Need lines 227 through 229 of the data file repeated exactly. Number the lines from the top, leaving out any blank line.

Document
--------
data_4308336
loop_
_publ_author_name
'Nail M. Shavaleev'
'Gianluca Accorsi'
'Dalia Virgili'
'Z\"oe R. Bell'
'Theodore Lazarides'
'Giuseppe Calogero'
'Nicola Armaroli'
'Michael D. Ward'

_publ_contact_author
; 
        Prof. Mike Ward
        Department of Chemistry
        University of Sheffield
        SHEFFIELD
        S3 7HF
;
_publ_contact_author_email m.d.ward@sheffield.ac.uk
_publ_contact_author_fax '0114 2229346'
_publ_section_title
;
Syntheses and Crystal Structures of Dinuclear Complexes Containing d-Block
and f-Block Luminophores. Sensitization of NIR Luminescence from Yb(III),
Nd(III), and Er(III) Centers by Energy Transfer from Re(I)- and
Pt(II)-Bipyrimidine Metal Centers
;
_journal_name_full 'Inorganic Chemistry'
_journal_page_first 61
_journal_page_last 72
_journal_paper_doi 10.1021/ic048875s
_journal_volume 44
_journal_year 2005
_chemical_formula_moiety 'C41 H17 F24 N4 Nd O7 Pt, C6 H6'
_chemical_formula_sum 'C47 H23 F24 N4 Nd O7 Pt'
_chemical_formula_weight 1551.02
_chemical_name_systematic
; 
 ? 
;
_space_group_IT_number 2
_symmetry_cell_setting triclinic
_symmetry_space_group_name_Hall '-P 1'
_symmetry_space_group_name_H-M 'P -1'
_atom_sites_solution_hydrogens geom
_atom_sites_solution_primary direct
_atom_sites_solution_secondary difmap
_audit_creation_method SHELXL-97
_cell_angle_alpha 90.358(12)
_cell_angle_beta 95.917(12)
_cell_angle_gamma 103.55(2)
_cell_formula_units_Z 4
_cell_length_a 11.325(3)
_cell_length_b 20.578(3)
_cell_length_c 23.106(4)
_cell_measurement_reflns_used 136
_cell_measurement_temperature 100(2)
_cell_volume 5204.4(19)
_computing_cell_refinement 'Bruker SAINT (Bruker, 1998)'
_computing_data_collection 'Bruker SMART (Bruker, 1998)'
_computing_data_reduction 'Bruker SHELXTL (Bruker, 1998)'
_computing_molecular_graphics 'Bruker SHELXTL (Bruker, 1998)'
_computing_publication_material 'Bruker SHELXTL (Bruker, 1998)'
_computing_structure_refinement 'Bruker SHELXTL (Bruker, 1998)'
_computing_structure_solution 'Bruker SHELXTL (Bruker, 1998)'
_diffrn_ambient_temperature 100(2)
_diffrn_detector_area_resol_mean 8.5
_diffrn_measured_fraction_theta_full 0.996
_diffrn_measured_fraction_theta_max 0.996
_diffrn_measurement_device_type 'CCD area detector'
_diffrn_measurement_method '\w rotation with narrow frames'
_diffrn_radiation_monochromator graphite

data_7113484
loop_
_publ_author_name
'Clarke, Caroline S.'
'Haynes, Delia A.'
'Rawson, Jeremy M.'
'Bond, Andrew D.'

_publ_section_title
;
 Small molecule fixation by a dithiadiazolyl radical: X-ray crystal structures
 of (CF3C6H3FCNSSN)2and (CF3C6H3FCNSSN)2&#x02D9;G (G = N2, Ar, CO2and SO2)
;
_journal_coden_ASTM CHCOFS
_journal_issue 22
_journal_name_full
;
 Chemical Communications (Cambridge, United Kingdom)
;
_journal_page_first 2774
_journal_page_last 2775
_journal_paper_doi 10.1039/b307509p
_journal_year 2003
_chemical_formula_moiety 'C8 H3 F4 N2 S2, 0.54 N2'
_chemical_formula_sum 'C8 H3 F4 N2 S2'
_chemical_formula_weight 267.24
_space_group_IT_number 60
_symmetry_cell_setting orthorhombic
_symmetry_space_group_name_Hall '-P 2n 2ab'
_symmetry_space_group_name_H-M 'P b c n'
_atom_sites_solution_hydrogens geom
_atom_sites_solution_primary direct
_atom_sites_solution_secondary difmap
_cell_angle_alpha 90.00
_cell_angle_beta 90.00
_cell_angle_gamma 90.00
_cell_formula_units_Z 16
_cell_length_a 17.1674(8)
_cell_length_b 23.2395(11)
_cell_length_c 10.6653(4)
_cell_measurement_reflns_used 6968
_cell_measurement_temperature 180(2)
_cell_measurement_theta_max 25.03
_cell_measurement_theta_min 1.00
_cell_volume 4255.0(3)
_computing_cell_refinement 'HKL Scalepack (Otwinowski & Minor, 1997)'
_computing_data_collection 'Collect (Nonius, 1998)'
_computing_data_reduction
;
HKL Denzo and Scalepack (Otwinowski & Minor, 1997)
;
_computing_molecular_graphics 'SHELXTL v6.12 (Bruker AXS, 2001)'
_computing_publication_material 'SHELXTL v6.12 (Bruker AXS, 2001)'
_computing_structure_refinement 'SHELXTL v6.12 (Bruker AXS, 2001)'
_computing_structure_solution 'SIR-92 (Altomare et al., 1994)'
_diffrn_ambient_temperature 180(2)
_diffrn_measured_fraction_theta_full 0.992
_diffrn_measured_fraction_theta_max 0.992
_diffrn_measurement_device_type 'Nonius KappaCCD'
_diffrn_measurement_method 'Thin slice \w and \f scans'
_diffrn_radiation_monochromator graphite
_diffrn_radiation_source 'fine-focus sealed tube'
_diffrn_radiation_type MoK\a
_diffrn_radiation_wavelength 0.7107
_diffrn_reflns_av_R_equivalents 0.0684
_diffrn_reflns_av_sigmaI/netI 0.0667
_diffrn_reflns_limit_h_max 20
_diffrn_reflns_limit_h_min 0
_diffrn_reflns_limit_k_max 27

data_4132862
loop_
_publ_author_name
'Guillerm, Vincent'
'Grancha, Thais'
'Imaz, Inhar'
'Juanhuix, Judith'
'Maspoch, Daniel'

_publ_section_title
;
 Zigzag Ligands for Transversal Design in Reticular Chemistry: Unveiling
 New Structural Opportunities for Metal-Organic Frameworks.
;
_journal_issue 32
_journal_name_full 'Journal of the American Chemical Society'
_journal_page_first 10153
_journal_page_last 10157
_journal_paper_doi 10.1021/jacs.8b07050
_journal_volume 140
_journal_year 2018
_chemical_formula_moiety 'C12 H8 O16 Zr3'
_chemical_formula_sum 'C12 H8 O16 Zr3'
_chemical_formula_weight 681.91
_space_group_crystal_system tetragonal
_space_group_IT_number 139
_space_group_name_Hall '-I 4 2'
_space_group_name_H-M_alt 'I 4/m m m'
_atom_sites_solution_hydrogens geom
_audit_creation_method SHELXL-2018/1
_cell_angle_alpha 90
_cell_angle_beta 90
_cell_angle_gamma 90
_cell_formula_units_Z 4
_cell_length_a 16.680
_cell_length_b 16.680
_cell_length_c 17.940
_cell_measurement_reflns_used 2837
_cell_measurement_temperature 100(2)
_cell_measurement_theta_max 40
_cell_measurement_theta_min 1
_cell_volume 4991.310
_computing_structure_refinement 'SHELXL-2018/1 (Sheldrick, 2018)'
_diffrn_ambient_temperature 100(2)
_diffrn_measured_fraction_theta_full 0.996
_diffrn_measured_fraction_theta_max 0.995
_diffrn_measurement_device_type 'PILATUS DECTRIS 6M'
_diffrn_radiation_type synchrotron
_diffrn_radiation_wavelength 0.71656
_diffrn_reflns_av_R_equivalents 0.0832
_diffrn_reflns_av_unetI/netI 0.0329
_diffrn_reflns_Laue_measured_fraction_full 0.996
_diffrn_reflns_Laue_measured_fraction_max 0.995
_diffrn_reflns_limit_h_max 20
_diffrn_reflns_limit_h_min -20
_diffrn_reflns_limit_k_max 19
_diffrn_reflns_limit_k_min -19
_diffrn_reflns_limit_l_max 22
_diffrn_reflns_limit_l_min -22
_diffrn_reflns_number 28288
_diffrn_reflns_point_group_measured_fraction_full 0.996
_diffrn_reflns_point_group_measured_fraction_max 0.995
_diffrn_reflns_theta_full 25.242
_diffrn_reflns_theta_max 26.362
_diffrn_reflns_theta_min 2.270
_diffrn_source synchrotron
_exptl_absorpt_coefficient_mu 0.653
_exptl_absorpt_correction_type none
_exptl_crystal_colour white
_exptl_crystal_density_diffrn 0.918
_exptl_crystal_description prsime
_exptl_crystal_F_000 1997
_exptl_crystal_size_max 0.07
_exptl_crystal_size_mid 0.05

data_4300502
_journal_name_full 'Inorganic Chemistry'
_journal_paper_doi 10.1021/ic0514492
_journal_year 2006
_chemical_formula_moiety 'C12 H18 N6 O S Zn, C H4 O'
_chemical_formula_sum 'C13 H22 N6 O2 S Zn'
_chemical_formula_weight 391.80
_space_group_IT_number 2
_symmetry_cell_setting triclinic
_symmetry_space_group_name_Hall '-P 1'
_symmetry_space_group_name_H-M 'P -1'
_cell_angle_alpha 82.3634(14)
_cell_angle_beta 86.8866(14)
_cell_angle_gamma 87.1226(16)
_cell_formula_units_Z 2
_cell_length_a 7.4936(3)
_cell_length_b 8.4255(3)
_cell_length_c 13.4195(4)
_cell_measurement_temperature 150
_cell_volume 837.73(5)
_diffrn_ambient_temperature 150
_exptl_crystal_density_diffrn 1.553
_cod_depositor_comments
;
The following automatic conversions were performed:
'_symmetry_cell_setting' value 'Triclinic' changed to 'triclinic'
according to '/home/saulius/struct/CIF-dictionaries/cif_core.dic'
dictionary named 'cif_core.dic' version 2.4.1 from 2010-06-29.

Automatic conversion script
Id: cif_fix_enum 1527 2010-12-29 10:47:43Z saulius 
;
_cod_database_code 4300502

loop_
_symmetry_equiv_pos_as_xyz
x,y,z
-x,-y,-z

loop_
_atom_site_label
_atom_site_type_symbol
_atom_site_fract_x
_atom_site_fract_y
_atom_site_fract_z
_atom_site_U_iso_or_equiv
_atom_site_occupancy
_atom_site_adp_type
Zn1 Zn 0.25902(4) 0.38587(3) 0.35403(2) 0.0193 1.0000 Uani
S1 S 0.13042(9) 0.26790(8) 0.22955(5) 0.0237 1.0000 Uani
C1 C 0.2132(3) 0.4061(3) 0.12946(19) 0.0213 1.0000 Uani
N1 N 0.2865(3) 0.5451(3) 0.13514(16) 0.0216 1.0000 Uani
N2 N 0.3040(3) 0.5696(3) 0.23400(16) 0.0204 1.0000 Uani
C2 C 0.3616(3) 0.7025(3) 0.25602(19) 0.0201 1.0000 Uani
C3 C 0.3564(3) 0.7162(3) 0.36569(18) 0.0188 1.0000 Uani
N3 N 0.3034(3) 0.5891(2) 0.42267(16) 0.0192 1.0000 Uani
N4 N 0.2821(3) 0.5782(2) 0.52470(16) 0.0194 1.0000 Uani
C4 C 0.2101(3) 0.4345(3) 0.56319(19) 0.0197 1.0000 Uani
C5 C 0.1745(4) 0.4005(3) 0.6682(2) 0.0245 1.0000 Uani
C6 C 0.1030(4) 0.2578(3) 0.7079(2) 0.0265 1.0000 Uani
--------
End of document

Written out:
_cell_angle_beta 86.8866(14)
_cell_angle_gamma 87.1226(16)
_cell_formula_units_Z 2